When tracking the evolution of developing countries, we see many of the trends in the West working at hyper-speed in Asia (e.g. growth of the middle class, adoption of branding and technology).
A couple of weeks ago our Asia team had a really interesting discussion about how a growing trend of women’s independence is manifesting in the region. Recent articles such as The Curse of the Mummyji in the Economist, and Brands look anew at single Asian women in WARC inspired a fascinating email discussion as our Hong Kong and Singapore team shared their personal experiences and thoughts on the topic.
Serena Jacob (Head of FACE Singapore) talked about the Indian mother-in-law / daughter-in-law relationship, Andrew Ho (Managing Director of FACE Asia) had thoughts on “carnivore women” and “herbivore men” in Japan, and I (Nicole Li) shared some thoughts on “victorious women” in China.
Our blog editors thought this was far too interesting not to share, and so we’ve written it up in this post. What are the gender trends we’re seeing develop, and why?
Understanding the wider Asian context
Before we look at individual markets, let’s consider some social and economic factors that sit across Asia. Firstly, the cost of living has been increasing rapidly in Asia, necessitating dual income households. When women need to work they also need to acquire skills and therefore need an education, which means that more and more Asian women have economic independence. Secondly, the exposure to alternate points of view and ways of being through a variety of media, including social media, is changing the mindset of Asian women. And last but not least, the Internet has raised public awareness towards crimes against women in Asian countries and helped moving women’s rights forward. For example, the gang rape cases in India have raised international attention.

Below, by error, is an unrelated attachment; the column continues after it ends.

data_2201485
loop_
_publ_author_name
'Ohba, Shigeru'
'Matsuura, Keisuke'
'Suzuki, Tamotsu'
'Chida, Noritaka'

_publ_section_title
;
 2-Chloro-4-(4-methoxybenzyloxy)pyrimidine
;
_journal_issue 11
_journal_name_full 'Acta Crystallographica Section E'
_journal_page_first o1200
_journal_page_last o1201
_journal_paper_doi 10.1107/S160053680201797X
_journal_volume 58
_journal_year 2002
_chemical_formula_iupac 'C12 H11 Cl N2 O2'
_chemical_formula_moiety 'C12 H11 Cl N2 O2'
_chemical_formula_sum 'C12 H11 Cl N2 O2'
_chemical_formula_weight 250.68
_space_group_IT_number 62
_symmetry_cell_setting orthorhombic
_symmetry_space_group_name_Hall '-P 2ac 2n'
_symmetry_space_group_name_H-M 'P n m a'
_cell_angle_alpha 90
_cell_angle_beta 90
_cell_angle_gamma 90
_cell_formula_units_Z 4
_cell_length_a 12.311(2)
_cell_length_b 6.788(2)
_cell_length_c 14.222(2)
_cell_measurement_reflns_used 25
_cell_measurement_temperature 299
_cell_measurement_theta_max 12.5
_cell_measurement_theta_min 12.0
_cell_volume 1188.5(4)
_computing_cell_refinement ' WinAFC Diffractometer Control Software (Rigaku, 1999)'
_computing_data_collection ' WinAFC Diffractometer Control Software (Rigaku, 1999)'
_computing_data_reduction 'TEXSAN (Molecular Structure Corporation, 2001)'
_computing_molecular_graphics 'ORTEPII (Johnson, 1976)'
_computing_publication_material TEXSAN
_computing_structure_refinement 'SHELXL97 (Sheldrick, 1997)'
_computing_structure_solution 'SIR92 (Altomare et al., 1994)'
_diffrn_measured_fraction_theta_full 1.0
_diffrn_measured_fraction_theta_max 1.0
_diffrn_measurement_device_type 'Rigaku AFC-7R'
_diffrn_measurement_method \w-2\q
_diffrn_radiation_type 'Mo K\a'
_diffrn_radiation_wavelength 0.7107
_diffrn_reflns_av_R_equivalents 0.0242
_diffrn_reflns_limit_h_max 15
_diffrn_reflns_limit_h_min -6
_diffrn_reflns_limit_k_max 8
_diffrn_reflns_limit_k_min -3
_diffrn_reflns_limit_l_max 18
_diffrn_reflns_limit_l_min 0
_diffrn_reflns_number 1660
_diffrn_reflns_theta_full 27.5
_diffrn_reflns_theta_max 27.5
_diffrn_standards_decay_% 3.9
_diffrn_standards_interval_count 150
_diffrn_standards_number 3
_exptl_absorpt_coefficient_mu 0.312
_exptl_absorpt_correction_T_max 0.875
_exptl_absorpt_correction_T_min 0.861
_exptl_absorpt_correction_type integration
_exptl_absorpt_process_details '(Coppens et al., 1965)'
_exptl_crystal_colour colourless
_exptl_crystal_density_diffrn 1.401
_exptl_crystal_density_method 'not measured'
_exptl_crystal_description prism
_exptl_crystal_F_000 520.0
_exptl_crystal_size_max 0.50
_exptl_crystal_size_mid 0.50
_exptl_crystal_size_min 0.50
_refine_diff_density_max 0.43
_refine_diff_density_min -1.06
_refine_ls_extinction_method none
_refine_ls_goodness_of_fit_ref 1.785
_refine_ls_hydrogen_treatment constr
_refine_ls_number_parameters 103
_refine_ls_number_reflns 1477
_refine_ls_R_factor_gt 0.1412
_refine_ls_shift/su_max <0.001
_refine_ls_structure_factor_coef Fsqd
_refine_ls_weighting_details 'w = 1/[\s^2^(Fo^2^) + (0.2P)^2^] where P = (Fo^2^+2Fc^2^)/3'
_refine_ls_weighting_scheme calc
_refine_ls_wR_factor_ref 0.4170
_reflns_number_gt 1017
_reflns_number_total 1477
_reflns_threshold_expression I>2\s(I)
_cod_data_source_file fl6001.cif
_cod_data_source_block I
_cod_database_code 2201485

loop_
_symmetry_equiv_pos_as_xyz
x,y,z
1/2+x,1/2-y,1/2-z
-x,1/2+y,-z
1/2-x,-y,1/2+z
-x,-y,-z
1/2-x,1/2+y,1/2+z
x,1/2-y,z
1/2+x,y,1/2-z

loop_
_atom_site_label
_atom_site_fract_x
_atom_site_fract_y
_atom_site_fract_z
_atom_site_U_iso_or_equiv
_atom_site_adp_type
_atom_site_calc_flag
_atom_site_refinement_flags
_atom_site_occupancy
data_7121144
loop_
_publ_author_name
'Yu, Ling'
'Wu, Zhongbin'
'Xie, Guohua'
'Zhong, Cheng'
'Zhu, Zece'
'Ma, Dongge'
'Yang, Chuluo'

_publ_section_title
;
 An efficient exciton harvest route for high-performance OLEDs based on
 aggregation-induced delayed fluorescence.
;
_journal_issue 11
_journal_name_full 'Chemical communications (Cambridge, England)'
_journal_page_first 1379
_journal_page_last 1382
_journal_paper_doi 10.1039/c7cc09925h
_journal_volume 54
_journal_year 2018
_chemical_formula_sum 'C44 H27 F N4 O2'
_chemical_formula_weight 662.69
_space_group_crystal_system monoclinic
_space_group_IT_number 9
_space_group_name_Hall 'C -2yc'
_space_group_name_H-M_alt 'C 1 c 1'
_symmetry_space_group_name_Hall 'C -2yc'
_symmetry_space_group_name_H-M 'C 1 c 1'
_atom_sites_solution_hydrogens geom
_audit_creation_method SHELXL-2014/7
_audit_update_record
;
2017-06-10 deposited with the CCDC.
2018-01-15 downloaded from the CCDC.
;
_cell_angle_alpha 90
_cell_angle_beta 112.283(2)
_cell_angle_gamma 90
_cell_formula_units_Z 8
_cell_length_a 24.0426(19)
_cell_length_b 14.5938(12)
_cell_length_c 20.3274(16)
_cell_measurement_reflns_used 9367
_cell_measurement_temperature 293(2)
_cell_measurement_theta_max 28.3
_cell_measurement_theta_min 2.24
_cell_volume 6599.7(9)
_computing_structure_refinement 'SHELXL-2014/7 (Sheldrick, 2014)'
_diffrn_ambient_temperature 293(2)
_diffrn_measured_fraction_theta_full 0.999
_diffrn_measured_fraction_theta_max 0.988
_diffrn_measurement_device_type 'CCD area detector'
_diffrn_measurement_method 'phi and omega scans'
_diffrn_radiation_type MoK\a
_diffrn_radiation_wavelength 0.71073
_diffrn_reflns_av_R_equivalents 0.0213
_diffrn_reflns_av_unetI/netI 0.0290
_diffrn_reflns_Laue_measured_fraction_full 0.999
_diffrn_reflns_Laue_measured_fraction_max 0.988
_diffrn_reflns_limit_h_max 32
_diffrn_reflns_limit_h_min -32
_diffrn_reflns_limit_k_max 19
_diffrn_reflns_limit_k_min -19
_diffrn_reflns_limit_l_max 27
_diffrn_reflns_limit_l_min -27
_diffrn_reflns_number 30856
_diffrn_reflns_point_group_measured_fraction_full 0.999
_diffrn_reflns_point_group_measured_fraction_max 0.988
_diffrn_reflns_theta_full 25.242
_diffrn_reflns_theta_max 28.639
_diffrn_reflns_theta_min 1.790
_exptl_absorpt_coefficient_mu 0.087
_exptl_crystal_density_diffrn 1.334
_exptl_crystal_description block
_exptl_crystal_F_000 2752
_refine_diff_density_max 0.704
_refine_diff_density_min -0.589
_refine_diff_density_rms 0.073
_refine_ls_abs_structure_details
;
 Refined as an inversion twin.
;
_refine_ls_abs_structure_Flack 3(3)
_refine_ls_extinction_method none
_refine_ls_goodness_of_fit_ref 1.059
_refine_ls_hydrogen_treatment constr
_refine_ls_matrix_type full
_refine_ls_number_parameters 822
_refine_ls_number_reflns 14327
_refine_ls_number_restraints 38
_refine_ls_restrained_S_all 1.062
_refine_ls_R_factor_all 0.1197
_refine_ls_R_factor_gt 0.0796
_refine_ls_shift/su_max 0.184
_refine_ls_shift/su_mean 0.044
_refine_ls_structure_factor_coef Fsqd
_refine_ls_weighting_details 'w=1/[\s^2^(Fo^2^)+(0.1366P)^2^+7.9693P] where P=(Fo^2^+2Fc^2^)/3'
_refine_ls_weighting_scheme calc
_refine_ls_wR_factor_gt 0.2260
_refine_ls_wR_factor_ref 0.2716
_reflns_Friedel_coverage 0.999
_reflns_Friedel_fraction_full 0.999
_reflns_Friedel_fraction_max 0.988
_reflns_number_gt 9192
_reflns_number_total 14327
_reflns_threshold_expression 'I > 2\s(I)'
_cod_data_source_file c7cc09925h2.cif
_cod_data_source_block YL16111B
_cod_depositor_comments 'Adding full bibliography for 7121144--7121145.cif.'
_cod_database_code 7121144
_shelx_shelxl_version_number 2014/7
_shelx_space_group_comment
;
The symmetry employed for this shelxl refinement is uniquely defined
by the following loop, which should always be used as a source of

All of the above factors have meant that more and more Asian women are now able to get an education, build careers, generate enough disposable income to indulge their own tastes, and have the confidence to make choices for themselves.
However, it would be a mistake to assume that women’s growing independence will take the same shape across Asia. Let’s look at how these have been manifesting in China, Japan and India, and how are brands adapting to these trends – or even leading the way.
China & Hong Kong – From “leftover ladies” to “flourishing females”
In China and Hong Kong, the term “leftover ladies” (剩女) have been a very popular topic in the past few years. The term is used to describe women who remain single into their 30s and beyond, and it implies that there is something wrong with them. However, people have recently started to push back on this by swapping the first word “sheng” for another word that is pronounced identically but is written differently in Chinese. This term has a more positive meaning – “shengnu” as in “flourishing women” (盛女) in Hong Kong and “victorious women” (勝女) in China.
How does this “flourishing women” trend play out?
- In Hong Kong, many women are re-examining their identities and exploring how they can live a “flourishing” single life. For instance, solo pre-wedding bridal shoots have been gaining popularity, as many women decide that they do not need to wait for “the One” to fulfill their desire to be photographed wearing nice dresses, to leave a good memory of their youth and beauty
- In China, women are becoming less afraid to display their success for fear that it may scare off men. More young female business executives are buying luxury cars and watches for themselves.